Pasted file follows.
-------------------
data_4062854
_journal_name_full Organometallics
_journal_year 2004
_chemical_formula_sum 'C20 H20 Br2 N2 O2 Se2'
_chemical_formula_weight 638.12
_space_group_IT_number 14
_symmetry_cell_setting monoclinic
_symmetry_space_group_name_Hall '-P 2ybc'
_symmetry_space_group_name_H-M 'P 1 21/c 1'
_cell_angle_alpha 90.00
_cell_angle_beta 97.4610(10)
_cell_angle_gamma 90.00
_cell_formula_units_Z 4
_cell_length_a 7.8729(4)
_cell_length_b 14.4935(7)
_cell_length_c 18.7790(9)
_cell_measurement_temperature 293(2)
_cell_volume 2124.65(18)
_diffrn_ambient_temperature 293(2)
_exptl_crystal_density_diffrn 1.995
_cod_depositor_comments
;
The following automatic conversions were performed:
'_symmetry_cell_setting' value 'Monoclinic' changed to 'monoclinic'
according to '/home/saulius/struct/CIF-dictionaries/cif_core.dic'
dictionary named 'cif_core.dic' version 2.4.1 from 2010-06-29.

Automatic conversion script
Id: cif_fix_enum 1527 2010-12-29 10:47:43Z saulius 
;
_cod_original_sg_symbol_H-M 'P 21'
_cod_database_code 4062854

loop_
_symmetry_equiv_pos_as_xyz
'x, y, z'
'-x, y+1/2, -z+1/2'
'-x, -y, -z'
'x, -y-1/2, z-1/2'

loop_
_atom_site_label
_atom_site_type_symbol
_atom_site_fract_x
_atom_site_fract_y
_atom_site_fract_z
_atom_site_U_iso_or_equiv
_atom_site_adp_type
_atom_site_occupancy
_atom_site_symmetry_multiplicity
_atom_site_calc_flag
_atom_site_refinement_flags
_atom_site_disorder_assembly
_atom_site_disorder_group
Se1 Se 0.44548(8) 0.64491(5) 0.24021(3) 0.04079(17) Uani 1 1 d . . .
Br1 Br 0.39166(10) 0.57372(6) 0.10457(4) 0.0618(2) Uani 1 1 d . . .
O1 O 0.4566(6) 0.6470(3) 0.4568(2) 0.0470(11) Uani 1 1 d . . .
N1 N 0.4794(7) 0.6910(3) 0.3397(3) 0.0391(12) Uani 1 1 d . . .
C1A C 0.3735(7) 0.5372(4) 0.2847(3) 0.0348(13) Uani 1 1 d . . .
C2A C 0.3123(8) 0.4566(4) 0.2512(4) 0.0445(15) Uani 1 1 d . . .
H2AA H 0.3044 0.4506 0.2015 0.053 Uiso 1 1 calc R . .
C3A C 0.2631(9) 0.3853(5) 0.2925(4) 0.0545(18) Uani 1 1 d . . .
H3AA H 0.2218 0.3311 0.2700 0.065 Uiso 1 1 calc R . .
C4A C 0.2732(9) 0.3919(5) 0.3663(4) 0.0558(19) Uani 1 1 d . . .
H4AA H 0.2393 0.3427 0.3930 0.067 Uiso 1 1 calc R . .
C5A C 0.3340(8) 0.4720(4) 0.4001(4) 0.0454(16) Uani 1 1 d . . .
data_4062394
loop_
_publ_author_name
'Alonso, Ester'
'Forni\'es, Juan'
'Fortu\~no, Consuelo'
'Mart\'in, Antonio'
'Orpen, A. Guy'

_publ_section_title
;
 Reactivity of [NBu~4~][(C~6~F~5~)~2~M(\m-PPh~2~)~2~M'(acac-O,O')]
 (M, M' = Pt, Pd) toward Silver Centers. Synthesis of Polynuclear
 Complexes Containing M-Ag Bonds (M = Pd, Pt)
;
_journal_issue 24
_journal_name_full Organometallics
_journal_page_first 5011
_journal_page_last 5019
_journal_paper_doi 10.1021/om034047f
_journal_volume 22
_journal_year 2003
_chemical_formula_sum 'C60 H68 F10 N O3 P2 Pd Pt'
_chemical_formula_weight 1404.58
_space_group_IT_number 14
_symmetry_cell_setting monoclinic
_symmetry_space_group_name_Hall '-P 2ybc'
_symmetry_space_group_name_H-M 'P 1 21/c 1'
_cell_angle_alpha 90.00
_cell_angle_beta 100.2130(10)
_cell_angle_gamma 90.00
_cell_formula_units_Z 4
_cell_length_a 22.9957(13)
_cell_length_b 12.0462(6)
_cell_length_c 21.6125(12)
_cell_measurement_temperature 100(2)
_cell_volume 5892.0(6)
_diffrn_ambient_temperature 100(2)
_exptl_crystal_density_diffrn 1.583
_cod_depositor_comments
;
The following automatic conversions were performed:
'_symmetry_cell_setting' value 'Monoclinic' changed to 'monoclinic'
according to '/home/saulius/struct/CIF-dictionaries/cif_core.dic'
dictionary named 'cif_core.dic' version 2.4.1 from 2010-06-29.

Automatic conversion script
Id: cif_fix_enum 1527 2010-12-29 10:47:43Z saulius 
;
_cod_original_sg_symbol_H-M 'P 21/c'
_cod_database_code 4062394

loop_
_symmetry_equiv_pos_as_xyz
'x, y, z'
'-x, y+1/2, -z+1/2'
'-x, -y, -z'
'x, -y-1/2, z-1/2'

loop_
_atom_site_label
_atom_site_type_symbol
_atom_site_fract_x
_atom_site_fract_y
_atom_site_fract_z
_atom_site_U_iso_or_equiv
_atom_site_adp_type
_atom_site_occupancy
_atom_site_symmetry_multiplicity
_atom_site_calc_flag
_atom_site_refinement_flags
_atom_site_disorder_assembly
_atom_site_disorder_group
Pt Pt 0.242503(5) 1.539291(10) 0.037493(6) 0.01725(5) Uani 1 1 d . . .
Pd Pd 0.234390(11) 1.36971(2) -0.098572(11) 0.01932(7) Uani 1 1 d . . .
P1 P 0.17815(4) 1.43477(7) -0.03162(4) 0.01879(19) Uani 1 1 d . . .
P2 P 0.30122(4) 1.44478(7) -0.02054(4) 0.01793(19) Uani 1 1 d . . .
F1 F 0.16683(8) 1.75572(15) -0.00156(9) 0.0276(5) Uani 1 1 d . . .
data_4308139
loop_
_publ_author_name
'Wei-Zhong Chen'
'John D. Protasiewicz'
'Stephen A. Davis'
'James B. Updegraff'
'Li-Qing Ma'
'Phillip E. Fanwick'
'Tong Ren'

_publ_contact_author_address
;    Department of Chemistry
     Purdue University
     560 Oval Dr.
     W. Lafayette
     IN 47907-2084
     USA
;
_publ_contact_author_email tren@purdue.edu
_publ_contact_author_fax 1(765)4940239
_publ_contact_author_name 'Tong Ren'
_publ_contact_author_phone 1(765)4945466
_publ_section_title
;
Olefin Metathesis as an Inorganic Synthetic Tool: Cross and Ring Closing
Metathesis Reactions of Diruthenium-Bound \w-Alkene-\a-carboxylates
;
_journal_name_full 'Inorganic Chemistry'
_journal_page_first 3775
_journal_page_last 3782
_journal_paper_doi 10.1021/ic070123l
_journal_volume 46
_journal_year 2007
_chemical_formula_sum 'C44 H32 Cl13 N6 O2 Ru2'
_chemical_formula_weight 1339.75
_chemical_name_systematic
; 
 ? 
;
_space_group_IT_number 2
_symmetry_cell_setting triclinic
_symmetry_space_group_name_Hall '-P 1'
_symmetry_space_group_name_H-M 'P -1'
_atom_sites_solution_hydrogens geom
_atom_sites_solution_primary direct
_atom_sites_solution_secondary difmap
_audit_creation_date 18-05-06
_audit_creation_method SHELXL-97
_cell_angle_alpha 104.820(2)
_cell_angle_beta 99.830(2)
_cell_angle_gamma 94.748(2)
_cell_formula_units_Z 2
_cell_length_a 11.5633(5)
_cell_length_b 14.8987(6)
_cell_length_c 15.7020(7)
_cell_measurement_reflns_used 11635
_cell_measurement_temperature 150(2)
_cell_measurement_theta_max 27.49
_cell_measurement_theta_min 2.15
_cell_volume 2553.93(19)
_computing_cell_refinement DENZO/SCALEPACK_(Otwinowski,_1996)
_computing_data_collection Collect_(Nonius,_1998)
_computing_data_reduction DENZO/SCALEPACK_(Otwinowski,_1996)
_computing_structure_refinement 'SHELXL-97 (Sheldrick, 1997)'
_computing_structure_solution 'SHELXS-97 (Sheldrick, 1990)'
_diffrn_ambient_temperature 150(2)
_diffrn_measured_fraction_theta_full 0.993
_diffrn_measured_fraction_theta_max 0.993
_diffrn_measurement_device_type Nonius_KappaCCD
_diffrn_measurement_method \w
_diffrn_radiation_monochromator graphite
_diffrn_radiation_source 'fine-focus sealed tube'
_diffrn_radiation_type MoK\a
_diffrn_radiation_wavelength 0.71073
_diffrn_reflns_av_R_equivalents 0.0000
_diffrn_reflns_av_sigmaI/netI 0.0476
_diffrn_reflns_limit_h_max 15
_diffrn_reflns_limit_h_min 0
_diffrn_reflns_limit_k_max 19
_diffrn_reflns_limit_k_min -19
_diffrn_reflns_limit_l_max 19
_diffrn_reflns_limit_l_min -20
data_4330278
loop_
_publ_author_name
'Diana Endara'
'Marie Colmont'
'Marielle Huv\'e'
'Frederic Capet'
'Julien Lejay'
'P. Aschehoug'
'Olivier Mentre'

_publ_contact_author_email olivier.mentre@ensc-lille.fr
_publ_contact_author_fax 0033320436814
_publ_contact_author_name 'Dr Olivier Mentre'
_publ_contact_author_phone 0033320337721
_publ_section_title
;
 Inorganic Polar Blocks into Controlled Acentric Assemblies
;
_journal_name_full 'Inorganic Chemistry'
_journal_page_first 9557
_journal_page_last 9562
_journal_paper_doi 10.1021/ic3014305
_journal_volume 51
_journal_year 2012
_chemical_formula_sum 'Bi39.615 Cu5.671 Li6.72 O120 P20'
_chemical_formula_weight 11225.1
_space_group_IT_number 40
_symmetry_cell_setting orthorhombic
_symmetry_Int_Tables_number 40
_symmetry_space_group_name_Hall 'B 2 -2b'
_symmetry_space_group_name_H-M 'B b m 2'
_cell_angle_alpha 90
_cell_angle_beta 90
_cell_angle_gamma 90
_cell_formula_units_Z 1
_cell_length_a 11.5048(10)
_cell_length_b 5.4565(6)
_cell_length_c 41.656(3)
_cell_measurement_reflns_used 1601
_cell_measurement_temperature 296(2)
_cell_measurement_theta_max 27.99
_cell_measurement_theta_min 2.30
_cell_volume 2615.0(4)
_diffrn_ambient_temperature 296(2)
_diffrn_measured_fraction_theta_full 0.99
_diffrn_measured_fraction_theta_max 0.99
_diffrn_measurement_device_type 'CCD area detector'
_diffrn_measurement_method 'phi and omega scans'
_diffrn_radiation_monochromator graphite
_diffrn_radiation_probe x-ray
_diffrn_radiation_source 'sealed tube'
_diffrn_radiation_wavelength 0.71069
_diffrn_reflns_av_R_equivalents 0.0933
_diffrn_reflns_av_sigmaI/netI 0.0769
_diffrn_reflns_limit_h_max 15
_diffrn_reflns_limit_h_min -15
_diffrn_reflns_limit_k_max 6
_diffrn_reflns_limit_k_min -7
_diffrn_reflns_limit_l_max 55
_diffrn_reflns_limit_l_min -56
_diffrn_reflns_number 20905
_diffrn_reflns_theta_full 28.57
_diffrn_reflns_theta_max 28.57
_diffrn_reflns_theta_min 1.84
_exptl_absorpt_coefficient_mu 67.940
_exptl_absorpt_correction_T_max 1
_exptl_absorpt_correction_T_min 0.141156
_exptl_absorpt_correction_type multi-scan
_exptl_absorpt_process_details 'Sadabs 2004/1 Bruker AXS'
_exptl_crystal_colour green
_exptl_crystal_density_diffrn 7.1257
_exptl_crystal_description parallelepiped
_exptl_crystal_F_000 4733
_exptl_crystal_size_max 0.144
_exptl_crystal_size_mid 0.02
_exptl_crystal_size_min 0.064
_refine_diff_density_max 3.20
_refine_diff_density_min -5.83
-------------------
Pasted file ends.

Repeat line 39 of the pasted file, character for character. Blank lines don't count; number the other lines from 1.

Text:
_atom_site_label